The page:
Newest Visual Presentation:
The Hidden Light of Winslow Homer

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Winslow Homer:
The Obtuse Bard

Winslow Homer recorded an obtuse poetic side in his art. Homer's intensely personal phenomenological side also may function as a device to convey feelings and ideas following a technique suggested by Washington Allston. On The Obtuse Bard Website, visual examples and documented research papers about Homer's obtuse and intensely personal side are available for viewing and reading.

Homer viewed the world influenced by the ideas of those who surrounded him as a child in Cambridge, Massachusetts, especially the ideas of painter/poet Washington Allston, Allston's brother-in-law Richard Henry Dana Sr., and Allston's friend Benjamin Welles. In the writings of Allston's friends, especially Dana Sr. and Welles, there are discussions encouraging people to literally see "forms of departed friends in the white clouds" as common everyday experiences. Henry Wadsworth Longfellow (to whom Allston read his "Lectures on Art"), William Cullen Bryant (a friend of Dana Sr.), and James Russell Lowell (who replaced Longfellow at Harvard) also made references to seeing such illusions in their poetry.  For most people today, experience with such images is usually more abstracted, limited to images such as "The Man in the Moon" or the constellations. While we may be familiar with references in literature to people seeing illusions, most of us have little actual experience seeing illusions. In fact, we shutout such experiences (click here to read what George H. Mead wrote about Wundt's position on this issue.) . There is clear evidence however, Winslow Homer, as a child, had people around him who enjoyed seeing illusions and encouraged others to do so. In Homer's paintings, Homer recorded what he saw, including illusions that were also visible to him in those forms. At this web site, you will see some examples of illusions Homer saw and recorded in his works.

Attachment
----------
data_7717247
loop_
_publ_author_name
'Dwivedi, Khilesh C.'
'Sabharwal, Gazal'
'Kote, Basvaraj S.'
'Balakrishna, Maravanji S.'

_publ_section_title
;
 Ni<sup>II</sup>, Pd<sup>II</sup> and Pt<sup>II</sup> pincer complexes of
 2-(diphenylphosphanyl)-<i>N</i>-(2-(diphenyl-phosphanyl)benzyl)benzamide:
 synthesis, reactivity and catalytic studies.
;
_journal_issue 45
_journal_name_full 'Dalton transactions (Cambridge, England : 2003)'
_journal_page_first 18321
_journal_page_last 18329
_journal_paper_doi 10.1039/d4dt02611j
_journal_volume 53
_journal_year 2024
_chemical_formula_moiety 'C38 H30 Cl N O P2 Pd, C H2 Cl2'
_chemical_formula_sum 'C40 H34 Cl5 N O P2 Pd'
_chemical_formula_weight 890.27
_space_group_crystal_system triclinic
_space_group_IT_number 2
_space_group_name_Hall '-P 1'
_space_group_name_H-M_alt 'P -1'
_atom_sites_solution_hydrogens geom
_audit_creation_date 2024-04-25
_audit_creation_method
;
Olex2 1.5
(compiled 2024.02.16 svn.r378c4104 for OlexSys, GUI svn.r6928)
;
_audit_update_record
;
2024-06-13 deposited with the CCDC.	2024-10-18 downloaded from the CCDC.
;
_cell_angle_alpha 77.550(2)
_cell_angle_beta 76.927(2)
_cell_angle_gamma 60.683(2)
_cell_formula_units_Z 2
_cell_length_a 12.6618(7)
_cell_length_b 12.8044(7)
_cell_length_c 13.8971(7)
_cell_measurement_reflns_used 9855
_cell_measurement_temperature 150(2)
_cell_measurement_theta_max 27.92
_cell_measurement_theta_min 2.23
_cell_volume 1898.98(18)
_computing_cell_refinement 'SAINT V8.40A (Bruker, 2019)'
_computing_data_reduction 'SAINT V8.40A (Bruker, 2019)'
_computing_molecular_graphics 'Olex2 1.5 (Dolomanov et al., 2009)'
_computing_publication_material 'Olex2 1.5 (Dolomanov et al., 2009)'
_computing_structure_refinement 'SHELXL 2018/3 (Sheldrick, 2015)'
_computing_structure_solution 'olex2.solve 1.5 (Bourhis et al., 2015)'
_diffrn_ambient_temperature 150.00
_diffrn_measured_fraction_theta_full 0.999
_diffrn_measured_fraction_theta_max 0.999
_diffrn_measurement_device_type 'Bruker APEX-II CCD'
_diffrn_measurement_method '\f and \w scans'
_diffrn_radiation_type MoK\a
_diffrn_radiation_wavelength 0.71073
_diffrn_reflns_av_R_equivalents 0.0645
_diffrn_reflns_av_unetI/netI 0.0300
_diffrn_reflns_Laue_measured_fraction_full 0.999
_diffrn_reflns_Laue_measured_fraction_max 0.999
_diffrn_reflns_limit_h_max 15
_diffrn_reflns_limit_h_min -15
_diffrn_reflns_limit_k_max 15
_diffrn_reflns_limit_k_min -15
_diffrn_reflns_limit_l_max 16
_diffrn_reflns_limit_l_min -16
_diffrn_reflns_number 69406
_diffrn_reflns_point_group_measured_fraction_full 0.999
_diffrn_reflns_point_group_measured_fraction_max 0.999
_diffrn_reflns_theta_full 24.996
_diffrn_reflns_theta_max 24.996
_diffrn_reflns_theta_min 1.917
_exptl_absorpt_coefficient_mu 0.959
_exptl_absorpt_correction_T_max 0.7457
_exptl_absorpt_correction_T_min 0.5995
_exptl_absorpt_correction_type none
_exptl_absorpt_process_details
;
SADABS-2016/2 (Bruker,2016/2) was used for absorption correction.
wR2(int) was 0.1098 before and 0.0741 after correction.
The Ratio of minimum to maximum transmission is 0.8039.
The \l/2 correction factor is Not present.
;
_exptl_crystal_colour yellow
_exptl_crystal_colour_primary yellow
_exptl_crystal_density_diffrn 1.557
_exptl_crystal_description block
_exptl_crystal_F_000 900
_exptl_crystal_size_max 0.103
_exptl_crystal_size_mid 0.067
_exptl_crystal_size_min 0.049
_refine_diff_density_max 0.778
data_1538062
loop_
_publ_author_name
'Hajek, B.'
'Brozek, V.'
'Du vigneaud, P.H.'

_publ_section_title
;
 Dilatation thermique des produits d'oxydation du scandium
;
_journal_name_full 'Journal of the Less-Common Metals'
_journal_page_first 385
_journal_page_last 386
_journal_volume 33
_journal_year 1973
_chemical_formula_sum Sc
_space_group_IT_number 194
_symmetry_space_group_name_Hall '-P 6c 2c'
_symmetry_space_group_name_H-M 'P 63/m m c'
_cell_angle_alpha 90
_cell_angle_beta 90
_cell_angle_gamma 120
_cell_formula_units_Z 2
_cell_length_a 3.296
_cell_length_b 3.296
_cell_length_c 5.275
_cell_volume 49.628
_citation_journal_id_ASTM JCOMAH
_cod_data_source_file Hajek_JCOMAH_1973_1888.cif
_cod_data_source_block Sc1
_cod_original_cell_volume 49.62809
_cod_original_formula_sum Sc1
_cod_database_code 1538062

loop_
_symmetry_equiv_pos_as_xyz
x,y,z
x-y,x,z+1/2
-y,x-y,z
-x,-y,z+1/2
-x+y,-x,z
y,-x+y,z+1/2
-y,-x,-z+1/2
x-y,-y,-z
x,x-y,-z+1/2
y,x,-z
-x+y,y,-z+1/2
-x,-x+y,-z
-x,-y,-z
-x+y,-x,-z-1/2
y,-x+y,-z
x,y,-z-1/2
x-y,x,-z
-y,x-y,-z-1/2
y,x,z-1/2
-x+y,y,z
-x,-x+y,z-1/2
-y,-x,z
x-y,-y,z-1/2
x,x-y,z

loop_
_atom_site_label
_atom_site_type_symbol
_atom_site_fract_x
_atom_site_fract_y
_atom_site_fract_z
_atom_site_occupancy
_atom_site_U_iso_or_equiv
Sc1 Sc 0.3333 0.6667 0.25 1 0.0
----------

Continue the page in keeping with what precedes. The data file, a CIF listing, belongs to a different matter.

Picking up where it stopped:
Washington Allston suggested in his "Lectures on Art," artists should use such images in paintings as a device to convey additional ideas and feelings. The effect of such a mechanism may be greater when the viewer is not consciously aware of the cause. Homer's use of Allston's device can be seen throughout his works, beginning with his earliest childhood drawings. The paper Homer's Childhood in Cambridge presents a detailed discussion of Homer's childhood in Cambridge and Allston's probable influence.

An artist who paints the moon might "improve," or idealize, the image of the "man in the moon." Homer idealized images that he painted. This can be seen in examples where a sketch is available to compare with the final work. Especially see the Boat Builders example.

Images shown here as examples are among the easiest to see, which is the first reason they were selected. Seeing the sample images is not enough however, since it is important for viewers to recognize that Homer actually saw and intentionally painted such images. More importantly therefore, the examples shown here were primarily selected because they seem most likely to be recognized as things Homer actually saw and represented, rather than merely projections created by my imagination.